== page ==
Tuesday, April 30, 2013

Proper Sentences in Email - A Brief Primer


Email has significantly changed not only the ways we communicate, but it has changed some basic proclivities as well. The need, real or perceived, to compose or reply quickly to email has reduced much of the structure which that defined written communication in the past. Most senders will use at some point as little as one word or even an abbreviation (e.g., FYI, OK) as the entire content of an email.

In order to communicate clearly and effectively, some basic rules should apply to email sentences. Make sure that all sentences include the necessary parts of speech. All sentences should have at least a noun and a verb. Instead of "OK," say, "That is good," or "I will." Better still, use an adjective or adverb to better define a sentence. And even better, have a direct object for your sentences, when appropriate. Notice the difference for answering a request to read a proposal:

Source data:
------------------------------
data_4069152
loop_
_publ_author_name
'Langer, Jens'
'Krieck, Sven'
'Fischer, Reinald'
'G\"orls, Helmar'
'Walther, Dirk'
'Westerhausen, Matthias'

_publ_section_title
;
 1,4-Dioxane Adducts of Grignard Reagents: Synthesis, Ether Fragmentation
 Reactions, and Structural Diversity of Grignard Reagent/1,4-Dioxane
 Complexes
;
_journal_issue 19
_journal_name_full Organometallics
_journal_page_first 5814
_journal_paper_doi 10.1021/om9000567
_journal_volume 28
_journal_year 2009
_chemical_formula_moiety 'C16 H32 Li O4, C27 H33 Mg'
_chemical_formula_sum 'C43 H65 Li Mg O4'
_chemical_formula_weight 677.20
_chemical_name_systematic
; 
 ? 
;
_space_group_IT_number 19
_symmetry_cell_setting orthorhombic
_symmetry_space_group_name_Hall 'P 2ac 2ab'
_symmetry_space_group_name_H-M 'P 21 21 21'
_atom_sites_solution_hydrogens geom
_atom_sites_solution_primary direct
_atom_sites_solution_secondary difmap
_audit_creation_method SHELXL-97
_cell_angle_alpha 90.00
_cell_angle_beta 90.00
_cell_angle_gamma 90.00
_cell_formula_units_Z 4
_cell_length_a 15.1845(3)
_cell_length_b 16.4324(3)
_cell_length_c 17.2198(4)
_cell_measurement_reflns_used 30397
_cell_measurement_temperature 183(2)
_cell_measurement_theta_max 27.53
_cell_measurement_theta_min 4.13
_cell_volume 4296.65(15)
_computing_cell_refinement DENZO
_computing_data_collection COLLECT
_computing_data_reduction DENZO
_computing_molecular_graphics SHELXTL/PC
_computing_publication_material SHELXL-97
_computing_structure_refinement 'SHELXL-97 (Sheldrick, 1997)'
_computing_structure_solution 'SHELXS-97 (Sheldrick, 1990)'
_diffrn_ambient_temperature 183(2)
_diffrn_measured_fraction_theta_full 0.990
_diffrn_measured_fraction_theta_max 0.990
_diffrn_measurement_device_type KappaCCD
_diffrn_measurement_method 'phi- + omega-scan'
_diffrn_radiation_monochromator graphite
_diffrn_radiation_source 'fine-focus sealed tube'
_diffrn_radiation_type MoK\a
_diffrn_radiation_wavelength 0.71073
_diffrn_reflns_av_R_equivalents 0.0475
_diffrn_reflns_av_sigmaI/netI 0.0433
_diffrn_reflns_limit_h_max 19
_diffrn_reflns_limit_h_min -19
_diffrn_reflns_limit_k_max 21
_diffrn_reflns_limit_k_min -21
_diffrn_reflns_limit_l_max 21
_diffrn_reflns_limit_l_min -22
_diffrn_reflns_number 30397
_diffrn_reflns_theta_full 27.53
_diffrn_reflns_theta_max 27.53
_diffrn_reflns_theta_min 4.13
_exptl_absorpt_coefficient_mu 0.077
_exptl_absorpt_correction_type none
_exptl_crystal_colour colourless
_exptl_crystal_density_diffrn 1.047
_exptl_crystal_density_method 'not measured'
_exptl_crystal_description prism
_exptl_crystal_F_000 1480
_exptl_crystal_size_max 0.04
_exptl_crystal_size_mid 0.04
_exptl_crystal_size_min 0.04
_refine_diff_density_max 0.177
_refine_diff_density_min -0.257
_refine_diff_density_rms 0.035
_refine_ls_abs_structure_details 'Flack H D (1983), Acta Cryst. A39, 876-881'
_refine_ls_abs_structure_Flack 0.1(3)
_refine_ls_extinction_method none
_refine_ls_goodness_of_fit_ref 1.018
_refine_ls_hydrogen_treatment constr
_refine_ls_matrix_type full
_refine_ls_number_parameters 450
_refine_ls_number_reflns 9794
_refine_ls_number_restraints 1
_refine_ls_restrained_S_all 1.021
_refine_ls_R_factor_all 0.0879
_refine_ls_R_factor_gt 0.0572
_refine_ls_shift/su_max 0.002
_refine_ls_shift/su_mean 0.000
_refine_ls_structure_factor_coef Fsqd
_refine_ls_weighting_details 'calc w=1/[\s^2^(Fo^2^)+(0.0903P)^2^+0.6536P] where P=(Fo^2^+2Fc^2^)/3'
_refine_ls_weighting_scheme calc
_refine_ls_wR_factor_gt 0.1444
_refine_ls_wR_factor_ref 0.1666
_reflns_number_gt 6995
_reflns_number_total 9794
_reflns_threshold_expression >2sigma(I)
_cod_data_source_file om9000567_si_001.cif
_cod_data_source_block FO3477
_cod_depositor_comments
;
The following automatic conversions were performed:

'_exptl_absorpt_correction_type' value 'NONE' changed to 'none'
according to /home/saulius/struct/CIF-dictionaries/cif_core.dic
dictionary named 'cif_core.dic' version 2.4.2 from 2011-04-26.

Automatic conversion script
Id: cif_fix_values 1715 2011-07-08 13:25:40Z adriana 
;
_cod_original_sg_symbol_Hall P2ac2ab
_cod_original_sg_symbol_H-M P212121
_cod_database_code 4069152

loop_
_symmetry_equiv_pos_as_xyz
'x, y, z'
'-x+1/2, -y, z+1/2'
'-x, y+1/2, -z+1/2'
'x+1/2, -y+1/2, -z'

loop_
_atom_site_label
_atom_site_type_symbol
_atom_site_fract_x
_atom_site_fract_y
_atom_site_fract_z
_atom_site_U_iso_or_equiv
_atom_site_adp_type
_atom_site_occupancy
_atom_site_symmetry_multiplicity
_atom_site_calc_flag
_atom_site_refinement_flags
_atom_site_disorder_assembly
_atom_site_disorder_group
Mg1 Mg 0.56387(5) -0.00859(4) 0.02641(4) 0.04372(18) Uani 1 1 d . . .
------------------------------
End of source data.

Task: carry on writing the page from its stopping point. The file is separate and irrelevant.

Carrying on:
I will

I will definitely read.

I will read it. (pronoun)

And best of all, use a noun object: "I will read the proposal." Using articles also enhances your communication. One of the most abandoned aspects of writing and grammar is the use of the article: "Please read attached" is written better when you say, "Please read the attached."

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We will be publishing a book on Netiquette shortly entitled "NetiquetteIQ - A Comprehensive Guide to Improve, Enhance and Add Power to Your Email". Also there will be an email "IQ" test on our website:


There will soon be discount coupons available on the website. There is no obligation and the savings will be up to 50%. Keep checking for its opening! If you wish to have your name put on the book /product waiting list, please send an email while the site is under construction to:

Paul Babicki
www.netiquetteiq.com - under construction - check often for its opening

"Good Netiquette Writing!"